This is my entry for “O” in the Blogging A to Z Challenge. Throughout April I will be watching and reviewing a documentary movie from A to Z. Some other “O” documentaries I’ve reviewed are Once in a Lifetime and The Opposition.
Title: Oklahoma City
Release Date: 21 January 2017
Director: Barak Goodman
Production Company: Ark Media Production for American Experience.
In April 1995, I was recovering from shoulder surgery and generally out of the loop of what was going on in the world when I heard murmurs of something terrible happening in Oklahoma City. This was before the World Wide Web was widespread and we didn’t even have many TVs on my college campus so I always felt that when I finally caught up on the Oklahoma City bombing it was already an historical event, not something I lived through. Watching this documentary 23 years later filled me in even more things I missed at the time.
The documentary centers the Oklahoma City bombing within the frame of a growing right-wing extremist movement that began in the 1980s – including white supremacists groups, 2nd Amendment absolutists, and Christianist sects. The first segment of the film focuses on the Weaver family at Ruby Ridge and the second segment on the Branch Davidians at Waco, two incidents that convinced Timothy McVeigh that the government was set on attacking whites, Christians, and gun owners. The third segment focuses on the planning the bombing and the devastation of the explosion. McVeigh is the central figure of this part of the movie which follows the story of his disillusionment with the Army in the Gulf War and growing attraction to right-wing extremism through meeting people at gun shows.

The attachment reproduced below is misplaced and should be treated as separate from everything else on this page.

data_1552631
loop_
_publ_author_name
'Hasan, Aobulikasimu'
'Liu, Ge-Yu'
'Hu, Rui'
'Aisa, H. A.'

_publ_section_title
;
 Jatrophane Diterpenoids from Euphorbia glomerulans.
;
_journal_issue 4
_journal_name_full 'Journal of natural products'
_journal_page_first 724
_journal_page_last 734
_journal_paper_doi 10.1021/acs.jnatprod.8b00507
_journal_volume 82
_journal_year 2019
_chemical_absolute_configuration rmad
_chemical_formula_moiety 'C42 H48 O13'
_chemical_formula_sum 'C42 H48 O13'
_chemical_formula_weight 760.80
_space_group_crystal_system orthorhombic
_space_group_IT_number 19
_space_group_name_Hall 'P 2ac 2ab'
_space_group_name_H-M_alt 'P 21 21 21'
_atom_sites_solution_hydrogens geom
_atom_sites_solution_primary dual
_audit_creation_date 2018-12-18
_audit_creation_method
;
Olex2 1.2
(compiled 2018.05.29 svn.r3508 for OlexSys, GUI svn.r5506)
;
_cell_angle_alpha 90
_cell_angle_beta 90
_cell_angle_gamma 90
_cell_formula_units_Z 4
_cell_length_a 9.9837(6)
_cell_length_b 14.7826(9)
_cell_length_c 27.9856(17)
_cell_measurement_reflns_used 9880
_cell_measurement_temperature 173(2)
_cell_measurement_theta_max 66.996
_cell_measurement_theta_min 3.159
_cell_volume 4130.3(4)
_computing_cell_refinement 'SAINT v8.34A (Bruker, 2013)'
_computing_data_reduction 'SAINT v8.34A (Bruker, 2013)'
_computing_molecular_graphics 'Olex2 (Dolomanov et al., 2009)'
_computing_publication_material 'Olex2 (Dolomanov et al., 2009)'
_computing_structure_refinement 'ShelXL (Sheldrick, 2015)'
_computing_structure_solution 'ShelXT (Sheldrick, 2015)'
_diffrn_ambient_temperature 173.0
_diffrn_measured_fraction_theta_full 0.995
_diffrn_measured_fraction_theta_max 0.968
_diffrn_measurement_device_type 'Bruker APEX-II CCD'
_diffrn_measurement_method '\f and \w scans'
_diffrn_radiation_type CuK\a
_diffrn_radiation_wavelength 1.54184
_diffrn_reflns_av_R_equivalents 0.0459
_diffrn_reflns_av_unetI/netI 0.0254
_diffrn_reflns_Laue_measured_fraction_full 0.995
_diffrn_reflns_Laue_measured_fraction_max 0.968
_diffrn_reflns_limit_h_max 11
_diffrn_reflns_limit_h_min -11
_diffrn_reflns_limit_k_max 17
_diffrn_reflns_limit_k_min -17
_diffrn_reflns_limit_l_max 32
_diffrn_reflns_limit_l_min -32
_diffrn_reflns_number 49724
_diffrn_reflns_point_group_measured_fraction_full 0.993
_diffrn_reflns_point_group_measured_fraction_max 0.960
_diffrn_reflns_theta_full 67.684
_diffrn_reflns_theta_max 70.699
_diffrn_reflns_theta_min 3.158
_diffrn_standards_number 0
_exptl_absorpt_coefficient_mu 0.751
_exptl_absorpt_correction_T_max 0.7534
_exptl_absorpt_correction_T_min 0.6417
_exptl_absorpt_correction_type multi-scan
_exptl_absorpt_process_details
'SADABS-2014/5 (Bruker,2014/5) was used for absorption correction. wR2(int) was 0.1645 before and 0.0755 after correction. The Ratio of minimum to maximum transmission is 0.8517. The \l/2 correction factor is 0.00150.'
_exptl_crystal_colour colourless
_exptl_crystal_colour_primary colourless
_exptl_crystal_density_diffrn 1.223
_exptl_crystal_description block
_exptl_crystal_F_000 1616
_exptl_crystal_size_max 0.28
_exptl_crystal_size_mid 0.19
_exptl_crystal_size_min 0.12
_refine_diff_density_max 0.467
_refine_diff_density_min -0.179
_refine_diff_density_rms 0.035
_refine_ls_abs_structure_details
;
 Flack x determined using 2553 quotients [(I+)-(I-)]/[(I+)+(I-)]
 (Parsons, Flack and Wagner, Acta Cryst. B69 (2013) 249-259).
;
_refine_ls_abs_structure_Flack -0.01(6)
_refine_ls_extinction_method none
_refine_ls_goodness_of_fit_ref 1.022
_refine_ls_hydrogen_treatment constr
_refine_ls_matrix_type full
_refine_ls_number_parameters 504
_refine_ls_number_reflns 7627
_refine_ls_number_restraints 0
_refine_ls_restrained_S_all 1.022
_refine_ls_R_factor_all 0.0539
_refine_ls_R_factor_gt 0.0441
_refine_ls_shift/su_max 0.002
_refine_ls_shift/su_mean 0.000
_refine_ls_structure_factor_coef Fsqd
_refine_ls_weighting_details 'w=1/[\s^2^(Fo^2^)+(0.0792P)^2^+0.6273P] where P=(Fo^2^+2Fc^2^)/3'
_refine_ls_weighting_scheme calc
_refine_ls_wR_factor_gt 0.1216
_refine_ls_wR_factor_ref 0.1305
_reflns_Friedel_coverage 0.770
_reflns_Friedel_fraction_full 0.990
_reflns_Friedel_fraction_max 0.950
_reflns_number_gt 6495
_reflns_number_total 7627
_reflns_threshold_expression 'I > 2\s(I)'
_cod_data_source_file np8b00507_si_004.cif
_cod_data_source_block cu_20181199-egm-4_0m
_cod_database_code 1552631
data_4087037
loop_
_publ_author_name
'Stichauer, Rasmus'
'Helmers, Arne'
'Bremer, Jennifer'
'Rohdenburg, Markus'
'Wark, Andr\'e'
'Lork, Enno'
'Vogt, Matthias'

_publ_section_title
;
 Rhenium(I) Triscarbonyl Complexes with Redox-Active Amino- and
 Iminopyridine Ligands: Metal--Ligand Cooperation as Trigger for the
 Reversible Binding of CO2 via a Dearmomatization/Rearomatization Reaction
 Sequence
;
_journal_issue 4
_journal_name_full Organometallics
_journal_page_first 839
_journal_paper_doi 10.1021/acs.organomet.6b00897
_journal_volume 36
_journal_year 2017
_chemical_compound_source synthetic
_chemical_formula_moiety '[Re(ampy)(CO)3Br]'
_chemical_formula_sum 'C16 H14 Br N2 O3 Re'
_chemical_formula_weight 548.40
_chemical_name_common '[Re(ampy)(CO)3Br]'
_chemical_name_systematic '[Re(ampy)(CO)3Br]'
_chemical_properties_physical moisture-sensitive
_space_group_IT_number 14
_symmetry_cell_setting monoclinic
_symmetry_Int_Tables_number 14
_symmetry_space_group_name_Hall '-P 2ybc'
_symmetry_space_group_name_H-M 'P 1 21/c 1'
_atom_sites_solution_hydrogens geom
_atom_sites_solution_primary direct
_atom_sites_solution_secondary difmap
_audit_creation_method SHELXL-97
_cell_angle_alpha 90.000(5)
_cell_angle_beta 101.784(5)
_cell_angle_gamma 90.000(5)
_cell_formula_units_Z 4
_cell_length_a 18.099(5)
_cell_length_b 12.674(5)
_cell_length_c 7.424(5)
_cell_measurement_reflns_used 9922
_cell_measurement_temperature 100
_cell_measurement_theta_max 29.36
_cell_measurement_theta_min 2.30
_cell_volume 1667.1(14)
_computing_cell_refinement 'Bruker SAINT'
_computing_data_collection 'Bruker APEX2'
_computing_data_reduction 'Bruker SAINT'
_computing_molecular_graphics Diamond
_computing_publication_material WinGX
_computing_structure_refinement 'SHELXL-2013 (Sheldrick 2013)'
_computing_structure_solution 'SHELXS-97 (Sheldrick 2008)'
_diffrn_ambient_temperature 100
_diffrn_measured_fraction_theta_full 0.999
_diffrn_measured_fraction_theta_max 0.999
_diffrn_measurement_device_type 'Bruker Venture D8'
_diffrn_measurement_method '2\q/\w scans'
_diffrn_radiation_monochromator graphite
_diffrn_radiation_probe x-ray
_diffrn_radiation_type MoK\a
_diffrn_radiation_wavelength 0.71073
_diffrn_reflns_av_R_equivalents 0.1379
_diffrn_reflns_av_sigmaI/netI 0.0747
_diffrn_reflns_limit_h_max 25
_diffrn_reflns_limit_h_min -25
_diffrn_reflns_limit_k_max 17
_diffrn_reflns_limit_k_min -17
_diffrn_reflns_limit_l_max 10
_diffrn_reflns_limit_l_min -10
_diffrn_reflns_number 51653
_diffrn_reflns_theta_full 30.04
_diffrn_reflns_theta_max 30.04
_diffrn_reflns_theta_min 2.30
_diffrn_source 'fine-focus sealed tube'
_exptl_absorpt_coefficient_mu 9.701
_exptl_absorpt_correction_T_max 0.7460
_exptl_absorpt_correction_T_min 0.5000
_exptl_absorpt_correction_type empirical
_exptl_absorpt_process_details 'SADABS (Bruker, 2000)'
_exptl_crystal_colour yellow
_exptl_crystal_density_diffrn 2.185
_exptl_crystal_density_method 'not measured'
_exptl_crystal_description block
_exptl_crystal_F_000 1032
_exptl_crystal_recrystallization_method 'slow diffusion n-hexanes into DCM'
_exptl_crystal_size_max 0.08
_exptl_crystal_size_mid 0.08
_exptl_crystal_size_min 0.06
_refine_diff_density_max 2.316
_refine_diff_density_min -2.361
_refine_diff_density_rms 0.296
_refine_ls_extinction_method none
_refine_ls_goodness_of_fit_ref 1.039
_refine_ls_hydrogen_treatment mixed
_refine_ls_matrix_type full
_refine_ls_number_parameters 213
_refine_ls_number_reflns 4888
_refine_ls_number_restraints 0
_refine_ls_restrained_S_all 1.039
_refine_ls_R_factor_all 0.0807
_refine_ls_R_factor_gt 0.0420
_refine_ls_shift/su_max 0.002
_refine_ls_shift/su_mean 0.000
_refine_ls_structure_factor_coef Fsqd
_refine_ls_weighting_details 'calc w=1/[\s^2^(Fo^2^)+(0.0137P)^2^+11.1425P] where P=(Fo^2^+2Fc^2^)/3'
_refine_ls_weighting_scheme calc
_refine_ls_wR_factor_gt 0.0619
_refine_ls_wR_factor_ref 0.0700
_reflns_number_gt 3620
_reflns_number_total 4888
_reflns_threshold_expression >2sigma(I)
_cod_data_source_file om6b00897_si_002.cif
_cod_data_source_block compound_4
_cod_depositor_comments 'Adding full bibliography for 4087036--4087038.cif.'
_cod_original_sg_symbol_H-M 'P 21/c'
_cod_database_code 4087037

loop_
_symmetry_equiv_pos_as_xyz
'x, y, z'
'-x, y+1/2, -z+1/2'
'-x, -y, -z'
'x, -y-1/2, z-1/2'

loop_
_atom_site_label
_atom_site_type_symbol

I am very uncomfortable with the sympathetic portrayal of McVeigh in this film, particularly the repeated assertion that he opposed bullies, when any reasonable interpretation of McVeigh’s behavior would understand that he himself was a bully of the worst kind. Fortunately, there are interviews with first responders and survivors of the blast – particularly parents of children in the Murrah Building’s daycare center who were killed and wounded – that relate the true horrors of that day and ongoing trauma. Still, this is not the type of story where “balance” is appropriate, in my opinion.
What Can One Learn From Watching This Documentary:
This is a well-researched and well-documented history of the Oklahoma City Bombing and the right-wing extremist movement that informed McVeigh’s decision to carry out the bombing. As we’ve seen movements with similar ideologies form the Tea Party, elect Donald Trump to the Presidency, and march openly in the streets of Charlottesville, it’s a chilling reminder of the hate and violence engendered by these beliefs.
If You Like This You Might Also Want To …:
I have nothing specifically related to Oklahoma City to recommend, but The Bloody Shirt by Stephen Budiansky reveals an earlier era of white supremacist extremism leading to violence and terror after the Civil War.
Source: I watched this movie on Netflix streaming.